Man resentenced for shooting officer in face

Published 12:00 am Wednesday, January 21, 2009

VIDALIA — Former Concordia Parish Deputy Jim Boyd knows the man who shot him in the face 10 years ago is walking free.

He just doesn’t want to accept it.

At 5 a.m. July 3, 1998, the then 18-year-old Elby Merck and 19-year-old Jeremy Passman, both of Monterey, allegedly shot Boyd in the face when he opened the door of his home. He received .22-caliber rounds to the jaw, neck and hand in the assault.

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Officials at the time described the attack as an act of retaliation. Boyd had reportedly arrested Merck in March 1998.

Merck admitted his guilt in court to charges of attempted first-degree murder of a police officer in 1999.

He was sentenced to 35 years in prison by Judge Leo Boothe.

On Dec. 22, 2008, however, Boothe re-sentenced Merck to 10 years in the department of corrections with credit for time served.

Because Merck had already served 10 years, he was set free at the end of 2008.

The original sentence would have required Merck to serve 85 percent of the sentence — approximately 30 years — before he would be considered for parole.

“I don’t appreciate them letting him out at all,” Boyd said.

“(Merck) served 10-and-a-half years and he’s not even on probation. I think that is a slap in every policeman’s face.”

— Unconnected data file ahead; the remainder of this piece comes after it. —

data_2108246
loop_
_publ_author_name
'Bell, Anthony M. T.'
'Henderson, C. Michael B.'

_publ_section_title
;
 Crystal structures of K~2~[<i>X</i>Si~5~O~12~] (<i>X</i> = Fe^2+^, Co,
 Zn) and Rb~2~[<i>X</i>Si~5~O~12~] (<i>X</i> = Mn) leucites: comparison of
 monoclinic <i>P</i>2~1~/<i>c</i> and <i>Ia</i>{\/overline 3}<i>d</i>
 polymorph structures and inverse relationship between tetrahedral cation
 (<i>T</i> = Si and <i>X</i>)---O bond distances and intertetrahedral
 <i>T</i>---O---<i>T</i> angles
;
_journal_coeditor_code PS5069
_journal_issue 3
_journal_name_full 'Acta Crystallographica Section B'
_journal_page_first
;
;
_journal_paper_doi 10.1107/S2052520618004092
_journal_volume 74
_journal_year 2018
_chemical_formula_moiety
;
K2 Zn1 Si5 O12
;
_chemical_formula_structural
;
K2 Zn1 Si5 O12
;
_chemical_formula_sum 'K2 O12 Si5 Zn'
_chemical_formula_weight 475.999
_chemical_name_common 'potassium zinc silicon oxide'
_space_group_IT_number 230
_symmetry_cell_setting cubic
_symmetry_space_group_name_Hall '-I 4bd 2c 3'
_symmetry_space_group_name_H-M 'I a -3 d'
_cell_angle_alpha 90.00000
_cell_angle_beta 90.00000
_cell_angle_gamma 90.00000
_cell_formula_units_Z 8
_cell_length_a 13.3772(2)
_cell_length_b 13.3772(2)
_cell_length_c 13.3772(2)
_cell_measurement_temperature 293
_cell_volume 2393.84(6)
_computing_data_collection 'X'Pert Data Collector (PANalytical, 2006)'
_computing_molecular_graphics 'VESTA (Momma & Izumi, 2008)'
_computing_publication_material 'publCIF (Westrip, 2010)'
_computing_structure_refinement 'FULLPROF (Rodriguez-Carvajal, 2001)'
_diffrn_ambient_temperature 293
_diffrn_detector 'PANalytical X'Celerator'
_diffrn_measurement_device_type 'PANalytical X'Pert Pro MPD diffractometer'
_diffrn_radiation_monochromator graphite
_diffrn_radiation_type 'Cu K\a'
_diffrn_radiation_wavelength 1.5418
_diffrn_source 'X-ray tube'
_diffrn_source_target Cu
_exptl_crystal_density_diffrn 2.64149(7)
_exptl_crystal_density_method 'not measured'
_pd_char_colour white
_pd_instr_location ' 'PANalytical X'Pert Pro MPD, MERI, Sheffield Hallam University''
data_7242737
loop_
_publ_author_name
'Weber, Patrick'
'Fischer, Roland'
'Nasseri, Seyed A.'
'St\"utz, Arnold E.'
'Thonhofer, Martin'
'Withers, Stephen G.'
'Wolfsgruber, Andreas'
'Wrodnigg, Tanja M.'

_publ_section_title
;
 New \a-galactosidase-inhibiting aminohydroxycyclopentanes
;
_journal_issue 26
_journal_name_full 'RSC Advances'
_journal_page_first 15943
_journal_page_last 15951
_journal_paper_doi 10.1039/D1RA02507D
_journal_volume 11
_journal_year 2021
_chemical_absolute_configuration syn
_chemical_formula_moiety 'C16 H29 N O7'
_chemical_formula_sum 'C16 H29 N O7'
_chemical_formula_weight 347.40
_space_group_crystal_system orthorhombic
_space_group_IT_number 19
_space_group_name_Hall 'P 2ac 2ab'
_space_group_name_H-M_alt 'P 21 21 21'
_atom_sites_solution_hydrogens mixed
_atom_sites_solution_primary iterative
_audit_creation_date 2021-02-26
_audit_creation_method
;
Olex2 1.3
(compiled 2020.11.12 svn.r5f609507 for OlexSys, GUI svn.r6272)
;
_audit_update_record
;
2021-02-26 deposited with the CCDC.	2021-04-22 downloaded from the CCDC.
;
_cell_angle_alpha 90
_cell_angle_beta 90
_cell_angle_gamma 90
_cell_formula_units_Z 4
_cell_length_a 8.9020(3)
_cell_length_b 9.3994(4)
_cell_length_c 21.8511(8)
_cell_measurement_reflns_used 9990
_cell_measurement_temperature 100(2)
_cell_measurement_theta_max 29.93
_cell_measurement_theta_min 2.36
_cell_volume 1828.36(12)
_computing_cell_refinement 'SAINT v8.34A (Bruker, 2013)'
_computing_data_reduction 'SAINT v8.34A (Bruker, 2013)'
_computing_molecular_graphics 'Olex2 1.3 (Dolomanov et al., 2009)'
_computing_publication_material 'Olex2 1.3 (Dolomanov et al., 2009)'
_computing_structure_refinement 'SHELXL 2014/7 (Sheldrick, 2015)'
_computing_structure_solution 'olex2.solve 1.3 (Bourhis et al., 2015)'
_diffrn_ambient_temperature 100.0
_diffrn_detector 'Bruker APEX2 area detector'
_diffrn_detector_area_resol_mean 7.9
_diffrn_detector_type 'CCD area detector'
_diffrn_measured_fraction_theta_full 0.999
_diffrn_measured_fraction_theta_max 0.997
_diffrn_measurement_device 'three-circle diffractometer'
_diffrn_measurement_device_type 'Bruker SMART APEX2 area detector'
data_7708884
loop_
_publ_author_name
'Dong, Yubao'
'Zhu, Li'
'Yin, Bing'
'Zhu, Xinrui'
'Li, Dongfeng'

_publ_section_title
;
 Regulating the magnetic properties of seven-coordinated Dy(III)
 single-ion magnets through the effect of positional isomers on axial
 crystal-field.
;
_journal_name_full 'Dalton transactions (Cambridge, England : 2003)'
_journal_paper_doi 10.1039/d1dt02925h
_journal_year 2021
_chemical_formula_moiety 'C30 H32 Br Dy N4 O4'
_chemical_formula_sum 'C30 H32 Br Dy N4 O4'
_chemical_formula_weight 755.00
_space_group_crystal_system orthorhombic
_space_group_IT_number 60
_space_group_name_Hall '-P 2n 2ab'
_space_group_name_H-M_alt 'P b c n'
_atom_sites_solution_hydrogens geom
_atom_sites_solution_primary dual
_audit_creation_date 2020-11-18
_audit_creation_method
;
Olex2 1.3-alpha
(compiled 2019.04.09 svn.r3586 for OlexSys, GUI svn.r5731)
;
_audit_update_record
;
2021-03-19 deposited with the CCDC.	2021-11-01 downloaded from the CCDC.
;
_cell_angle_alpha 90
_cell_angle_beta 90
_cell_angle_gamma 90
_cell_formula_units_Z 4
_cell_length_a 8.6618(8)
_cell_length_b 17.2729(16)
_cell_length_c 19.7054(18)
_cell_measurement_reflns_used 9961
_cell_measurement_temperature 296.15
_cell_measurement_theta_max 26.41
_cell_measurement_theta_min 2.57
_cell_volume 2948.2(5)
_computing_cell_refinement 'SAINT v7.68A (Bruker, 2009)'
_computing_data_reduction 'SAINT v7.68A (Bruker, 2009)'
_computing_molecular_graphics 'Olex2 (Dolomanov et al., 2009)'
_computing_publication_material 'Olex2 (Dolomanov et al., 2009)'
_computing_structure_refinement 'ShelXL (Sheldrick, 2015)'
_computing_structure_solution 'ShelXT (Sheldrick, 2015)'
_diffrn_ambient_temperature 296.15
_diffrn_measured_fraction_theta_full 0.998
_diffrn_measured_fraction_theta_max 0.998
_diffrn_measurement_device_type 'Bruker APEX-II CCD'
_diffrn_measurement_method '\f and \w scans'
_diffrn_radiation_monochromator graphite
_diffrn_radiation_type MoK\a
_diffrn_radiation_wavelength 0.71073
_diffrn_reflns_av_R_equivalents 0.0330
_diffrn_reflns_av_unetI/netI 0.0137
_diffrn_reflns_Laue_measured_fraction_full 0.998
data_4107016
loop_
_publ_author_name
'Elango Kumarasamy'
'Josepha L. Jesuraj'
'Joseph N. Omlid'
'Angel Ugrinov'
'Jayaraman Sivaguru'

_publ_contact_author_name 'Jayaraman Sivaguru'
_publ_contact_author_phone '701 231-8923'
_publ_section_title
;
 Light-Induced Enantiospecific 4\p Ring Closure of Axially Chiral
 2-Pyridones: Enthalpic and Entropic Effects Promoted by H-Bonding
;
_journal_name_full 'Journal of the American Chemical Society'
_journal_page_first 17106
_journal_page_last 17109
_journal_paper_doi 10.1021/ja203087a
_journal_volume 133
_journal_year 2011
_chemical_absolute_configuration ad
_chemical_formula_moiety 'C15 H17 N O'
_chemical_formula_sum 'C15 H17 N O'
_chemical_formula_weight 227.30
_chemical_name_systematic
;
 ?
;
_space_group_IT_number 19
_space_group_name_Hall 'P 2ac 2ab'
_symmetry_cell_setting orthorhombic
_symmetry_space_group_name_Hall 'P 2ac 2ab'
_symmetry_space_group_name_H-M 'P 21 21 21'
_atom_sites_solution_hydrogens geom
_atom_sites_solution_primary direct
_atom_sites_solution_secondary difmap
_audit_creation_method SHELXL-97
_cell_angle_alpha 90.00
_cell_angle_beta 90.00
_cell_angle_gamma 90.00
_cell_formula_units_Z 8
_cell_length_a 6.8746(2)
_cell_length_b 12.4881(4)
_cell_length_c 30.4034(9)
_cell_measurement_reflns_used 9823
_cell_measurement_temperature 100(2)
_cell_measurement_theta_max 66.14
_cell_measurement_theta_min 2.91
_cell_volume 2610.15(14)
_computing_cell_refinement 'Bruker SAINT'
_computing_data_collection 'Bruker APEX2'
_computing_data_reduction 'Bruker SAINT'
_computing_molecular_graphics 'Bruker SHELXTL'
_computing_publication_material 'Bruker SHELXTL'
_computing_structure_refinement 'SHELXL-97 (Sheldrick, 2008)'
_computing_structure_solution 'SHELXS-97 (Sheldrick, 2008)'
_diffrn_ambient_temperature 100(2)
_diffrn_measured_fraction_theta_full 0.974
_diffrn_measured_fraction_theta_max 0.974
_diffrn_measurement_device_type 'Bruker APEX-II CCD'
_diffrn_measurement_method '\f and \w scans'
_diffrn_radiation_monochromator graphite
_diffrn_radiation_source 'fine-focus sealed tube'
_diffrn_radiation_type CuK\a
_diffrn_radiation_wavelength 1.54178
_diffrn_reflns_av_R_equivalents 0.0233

Merck was denied a similar motion for a new sentence in 2003.

Boothe declined to comment on the ruling, other than to say he had reviewed Merck’s prison record prior to making the decision.

“(Merck) had an exemplary record,” Boothe said.

The court minutes state that the new sentence was imposed “under the constitutional mandate forbidding cruel, excessive or unusual punishment.”

Boyd had not signed up for the victim notification program, and so he first found out Merck was out of prison from word on the street.

“Someone told (my son) he saw (Merck) was out, and that is how I found out,” he said.

The assault left Boyd, who is currently employed by the LaSalle Parish Sheriff’s Office, with several physical ailments.

His left hand was shot straight through and has never regained its strength.

“My hand stays cold all the time and my thumb hurts all the time,” Boyd said.

He also lost all of his bottom teeth, and to this day his tongue remains tender from where it had to be sewed back together and have skin grafts following the shooting.

Since learning of Merck’s release, Boyd said he keeps a watchful eye when he is out in public.

It is hard to feel safe at home following an attack like the one he suffered, Boyd said.

“When you work, you expect to deal with things, but when you go home, that is your safe haven, that is where you are supposed to go to get away from things,” he said.

“That’s something no one should have to live with.”

Passman was sentenced to 20 years prison on charges of conspiracy to commit murder in February 2000, but he is currently free on parole.

Boyd said he spoke with the judge in favor of having Passman freed.

“I told the judge he was not the one who instigated it or the one who pulled the trigger,” Boyd said.

A 13-year-old reportedly accompanied Merck and Passman to Boyd’s residence, but was not prosecuted in the incident.